We wanted to cocoon the audience as much as we could with the sound, either the music or the effects, or a combination of both.

Joe DeAngelis (JD): As far as the mixing was concerned, it was a matter of wrapping all of the sounds around us. The show runners were very into hearing everything come out of every speaker. There was no rule that it had to be a certain way. It was using sound however it might lend itself to the scene. Sometimes we ended up with more sound in the surrounds than we did in the front because it just felt weirder that way. We wanted to cocoon the audience as much as we could with the sound, either the music or the effects, or a combination of both. The show is mixed in 7.1 and we were all speakers all the time.

David Werntz (DW): Just adding to what Brad said, about the sound not being grounded in reality, there were lots of times that we would be in a place that doesn’t look otherworldly but the sounds that we are putting in there are definitely not for what you are seeing. In particular, there is a scene where Shadow (played by Ricky Whittle) is talking to one of the sisters, named Zorya Polunochnaya (played by Erika Kaar) on top of a building in downtown Chicago, but it doesn’t sound like that. It sounds like a mystical forest up there instead.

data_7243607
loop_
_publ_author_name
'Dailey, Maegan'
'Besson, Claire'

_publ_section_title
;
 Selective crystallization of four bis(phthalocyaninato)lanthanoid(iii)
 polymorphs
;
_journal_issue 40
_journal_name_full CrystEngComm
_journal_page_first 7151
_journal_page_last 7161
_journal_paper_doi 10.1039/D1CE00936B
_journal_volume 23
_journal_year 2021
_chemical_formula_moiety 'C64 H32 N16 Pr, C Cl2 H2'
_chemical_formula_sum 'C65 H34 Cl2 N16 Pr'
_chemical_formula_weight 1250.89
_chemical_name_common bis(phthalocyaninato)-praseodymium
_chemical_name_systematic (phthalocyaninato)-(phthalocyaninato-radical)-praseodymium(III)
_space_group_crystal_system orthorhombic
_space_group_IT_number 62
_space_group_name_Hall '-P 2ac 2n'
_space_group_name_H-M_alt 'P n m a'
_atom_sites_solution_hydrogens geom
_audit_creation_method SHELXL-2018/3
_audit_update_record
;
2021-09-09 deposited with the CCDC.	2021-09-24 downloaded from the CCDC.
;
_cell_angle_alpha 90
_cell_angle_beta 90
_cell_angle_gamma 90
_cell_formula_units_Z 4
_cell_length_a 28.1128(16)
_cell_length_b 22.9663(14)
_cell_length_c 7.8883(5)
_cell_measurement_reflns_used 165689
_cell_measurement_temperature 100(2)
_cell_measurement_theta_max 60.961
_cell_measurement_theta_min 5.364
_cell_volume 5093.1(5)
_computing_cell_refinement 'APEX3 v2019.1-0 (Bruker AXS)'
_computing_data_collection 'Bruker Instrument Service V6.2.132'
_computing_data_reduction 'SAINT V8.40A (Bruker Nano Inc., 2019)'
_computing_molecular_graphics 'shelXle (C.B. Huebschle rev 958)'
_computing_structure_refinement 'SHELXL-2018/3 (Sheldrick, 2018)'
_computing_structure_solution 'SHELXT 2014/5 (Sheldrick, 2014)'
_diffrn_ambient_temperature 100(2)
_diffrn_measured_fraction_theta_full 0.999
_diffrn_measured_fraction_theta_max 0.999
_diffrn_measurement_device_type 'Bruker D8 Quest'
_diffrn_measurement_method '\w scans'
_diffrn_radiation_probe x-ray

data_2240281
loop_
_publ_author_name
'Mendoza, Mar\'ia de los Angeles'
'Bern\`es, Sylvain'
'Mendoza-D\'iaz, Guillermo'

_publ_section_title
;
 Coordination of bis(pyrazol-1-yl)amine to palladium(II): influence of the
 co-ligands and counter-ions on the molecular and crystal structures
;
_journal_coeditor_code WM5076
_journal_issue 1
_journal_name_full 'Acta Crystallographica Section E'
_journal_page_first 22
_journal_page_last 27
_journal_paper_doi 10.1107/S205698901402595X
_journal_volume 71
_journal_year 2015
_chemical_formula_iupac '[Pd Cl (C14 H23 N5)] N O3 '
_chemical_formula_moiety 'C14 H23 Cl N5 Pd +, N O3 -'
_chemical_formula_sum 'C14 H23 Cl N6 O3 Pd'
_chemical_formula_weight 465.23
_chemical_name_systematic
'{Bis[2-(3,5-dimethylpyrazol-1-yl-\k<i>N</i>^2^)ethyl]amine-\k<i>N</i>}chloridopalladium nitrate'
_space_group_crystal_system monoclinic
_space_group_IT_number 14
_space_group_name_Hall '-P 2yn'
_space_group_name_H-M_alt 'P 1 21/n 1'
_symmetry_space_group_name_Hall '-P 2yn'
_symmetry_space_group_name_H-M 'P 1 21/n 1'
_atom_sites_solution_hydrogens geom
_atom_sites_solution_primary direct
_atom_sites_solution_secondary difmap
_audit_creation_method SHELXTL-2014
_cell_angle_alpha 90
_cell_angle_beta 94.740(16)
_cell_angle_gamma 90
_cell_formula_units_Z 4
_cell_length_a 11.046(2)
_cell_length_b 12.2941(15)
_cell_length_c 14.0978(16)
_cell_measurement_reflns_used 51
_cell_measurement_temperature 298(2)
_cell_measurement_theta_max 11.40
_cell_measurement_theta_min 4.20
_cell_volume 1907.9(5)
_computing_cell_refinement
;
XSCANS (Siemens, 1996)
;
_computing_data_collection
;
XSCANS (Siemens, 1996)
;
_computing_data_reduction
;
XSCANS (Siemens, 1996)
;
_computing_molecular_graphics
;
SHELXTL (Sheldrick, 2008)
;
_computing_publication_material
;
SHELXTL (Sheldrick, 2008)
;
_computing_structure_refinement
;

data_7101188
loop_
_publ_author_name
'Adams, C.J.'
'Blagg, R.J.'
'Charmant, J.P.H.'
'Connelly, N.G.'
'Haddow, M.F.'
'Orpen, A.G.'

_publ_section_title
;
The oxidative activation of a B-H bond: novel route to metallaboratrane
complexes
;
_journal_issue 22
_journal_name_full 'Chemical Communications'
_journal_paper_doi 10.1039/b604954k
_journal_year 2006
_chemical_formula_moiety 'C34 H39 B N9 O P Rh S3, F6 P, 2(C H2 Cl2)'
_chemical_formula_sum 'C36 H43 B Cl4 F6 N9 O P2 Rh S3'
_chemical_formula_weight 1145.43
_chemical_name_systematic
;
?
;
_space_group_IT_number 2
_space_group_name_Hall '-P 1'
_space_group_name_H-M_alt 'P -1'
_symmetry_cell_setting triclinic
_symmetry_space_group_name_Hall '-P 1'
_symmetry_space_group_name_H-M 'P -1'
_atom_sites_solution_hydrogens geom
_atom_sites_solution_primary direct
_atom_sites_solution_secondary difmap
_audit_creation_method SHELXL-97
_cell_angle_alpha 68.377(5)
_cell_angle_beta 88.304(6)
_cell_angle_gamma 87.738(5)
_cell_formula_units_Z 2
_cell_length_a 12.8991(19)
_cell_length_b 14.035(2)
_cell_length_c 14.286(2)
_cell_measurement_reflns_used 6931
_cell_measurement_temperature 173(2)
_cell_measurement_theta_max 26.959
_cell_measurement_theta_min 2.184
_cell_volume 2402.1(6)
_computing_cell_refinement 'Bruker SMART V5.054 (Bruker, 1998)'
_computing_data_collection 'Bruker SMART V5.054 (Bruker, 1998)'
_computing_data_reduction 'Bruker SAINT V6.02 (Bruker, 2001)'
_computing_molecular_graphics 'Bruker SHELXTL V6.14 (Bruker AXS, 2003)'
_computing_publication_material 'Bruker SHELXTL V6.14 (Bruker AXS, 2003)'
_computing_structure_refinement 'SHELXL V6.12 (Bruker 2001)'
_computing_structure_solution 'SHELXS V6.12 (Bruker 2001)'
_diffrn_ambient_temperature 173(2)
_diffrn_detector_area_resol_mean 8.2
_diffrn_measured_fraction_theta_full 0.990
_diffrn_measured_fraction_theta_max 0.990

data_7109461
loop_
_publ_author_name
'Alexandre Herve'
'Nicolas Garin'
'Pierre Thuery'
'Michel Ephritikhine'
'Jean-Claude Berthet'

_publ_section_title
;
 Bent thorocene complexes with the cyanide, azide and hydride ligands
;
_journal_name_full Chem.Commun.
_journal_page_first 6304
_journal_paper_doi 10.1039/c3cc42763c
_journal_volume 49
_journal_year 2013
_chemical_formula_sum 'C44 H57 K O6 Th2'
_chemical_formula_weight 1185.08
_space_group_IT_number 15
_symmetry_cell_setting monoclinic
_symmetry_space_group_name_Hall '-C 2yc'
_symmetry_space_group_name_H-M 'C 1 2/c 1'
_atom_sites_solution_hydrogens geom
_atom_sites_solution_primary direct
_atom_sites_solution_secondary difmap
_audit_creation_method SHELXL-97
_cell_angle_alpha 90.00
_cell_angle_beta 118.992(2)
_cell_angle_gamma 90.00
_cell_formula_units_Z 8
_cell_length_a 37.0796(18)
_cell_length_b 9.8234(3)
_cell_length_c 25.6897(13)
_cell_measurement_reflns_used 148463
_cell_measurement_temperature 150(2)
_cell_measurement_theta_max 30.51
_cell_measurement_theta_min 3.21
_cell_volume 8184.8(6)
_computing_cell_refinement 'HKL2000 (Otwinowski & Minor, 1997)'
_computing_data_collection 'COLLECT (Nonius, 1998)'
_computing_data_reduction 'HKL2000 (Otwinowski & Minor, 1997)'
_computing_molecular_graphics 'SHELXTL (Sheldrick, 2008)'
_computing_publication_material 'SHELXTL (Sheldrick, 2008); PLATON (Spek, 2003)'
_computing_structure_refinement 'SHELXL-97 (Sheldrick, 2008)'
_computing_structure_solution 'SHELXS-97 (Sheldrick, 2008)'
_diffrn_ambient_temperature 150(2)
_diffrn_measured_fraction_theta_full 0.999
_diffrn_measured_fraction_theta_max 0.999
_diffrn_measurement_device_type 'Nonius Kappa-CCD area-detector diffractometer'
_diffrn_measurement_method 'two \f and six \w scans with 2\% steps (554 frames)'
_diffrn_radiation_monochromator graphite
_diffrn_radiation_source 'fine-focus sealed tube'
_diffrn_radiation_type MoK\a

If you are taking the lead from the music, how early on did you get the music? Was that something the composer created first and you built off of it? Or, did it all happen at the very last second?

JD: We were always playing catch-up.

BN: For the very first episode (which from my point of view was the best sounding one) the music was built a long time before we started mixing. David [Werntz] was able to go over to composer Reitzell’s studio and talk to him about what he was going to deliver music-wise, and what we were going to add on top of that sound design-wise.

 

The show has a profuse amount of blood and violence. It’s so overly violent that it’s actually funny at times (for example, in Ep. 1, there’s the Viking who becomes a human pincushion of arrows). How do you add to that from a sound perspective?